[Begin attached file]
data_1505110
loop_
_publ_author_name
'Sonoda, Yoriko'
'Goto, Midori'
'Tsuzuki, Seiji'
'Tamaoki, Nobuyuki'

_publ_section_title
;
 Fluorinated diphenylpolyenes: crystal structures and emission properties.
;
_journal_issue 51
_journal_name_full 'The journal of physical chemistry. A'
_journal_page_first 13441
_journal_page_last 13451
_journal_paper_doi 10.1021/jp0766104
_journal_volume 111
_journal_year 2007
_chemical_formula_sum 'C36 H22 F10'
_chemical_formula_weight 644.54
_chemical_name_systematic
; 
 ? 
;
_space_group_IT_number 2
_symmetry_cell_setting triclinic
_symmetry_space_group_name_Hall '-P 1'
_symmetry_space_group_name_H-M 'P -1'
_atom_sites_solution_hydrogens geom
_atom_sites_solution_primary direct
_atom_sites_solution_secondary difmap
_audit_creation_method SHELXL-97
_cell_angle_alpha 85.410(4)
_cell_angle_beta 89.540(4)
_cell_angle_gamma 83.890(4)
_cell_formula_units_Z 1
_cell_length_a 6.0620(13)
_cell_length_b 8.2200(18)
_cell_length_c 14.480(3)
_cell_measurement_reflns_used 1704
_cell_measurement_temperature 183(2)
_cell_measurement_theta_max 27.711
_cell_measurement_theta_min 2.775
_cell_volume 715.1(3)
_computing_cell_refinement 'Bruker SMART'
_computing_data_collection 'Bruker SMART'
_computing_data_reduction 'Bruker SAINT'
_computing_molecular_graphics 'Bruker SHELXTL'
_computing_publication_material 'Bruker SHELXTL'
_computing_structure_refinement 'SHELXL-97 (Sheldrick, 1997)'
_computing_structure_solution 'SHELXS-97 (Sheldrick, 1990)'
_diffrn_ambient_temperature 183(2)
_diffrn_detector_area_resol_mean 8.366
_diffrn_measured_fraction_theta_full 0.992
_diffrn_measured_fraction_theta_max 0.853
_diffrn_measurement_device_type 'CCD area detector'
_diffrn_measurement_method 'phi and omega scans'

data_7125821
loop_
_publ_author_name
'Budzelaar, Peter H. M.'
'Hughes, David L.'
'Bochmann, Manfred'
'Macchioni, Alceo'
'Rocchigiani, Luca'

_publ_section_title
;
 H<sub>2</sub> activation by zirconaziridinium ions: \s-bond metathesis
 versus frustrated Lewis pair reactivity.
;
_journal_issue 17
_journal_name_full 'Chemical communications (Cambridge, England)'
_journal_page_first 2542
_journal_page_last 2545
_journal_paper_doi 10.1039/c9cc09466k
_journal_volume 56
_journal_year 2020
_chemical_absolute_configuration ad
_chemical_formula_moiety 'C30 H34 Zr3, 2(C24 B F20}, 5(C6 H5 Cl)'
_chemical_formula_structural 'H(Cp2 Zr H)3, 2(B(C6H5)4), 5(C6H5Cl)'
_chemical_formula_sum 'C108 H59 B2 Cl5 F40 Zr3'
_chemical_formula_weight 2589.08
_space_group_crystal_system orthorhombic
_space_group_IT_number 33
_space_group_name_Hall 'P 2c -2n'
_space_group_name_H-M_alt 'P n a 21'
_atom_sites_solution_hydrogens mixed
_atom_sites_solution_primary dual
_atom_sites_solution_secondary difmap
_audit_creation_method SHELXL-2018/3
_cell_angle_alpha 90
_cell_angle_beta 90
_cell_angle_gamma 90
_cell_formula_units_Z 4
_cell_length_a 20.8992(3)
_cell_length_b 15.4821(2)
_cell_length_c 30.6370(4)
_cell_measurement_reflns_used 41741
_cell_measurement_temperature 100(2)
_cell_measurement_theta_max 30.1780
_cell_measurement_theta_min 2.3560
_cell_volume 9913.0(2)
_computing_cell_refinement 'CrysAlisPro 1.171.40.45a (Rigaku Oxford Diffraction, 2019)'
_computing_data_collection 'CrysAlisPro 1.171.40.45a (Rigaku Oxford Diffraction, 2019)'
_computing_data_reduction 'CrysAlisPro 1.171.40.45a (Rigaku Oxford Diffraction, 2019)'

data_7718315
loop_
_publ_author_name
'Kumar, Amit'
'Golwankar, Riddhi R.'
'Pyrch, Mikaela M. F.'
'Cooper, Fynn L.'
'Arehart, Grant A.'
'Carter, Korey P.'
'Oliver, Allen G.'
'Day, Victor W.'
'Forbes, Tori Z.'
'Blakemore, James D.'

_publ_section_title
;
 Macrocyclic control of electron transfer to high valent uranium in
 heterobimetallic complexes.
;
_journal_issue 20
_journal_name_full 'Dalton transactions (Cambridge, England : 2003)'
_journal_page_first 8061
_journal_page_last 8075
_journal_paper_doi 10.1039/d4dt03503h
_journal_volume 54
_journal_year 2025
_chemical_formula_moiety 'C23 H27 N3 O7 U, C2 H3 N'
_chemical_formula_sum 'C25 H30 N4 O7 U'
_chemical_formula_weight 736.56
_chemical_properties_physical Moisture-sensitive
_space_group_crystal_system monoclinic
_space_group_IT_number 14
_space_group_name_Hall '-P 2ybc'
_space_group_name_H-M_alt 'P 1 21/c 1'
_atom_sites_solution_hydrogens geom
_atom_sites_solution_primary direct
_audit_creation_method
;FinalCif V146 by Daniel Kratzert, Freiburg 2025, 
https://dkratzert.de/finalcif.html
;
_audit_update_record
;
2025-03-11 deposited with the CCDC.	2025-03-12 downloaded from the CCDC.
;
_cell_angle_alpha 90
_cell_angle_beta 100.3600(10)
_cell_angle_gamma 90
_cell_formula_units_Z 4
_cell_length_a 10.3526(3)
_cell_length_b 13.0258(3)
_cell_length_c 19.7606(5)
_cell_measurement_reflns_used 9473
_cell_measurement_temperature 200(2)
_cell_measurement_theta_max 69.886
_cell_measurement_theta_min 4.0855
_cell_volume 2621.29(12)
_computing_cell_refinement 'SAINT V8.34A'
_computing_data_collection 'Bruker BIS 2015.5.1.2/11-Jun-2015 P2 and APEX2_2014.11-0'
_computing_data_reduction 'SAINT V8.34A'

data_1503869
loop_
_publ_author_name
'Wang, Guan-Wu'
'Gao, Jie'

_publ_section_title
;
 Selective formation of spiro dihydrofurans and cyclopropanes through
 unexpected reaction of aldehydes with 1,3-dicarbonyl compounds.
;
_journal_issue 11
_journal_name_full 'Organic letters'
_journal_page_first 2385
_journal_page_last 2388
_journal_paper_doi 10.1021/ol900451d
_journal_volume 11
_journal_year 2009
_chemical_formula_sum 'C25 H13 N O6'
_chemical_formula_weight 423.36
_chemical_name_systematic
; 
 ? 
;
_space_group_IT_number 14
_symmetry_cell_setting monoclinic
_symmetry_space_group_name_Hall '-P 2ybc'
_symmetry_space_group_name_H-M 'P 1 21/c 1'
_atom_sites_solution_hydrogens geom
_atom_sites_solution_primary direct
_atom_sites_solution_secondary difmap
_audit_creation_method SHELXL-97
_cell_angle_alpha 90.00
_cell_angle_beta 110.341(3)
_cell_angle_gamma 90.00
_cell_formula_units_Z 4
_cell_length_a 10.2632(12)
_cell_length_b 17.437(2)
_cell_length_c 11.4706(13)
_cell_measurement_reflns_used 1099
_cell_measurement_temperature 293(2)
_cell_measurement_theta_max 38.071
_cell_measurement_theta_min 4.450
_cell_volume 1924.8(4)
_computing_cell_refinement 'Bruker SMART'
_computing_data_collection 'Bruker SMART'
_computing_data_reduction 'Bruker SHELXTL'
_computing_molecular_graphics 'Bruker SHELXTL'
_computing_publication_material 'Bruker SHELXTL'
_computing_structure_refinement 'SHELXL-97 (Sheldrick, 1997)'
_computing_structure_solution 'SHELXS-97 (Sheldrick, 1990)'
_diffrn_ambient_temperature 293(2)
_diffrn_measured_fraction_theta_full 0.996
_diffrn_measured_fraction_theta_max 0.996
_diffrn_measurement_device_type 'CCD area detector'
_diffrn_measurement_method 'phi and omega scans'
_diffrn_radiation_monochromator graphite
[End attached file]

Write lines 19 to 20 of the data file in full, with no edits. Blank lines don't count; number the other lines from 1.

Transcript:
_chemical_formula_sum 'C36 H22 F10'
_chemical_formula_weight 644.54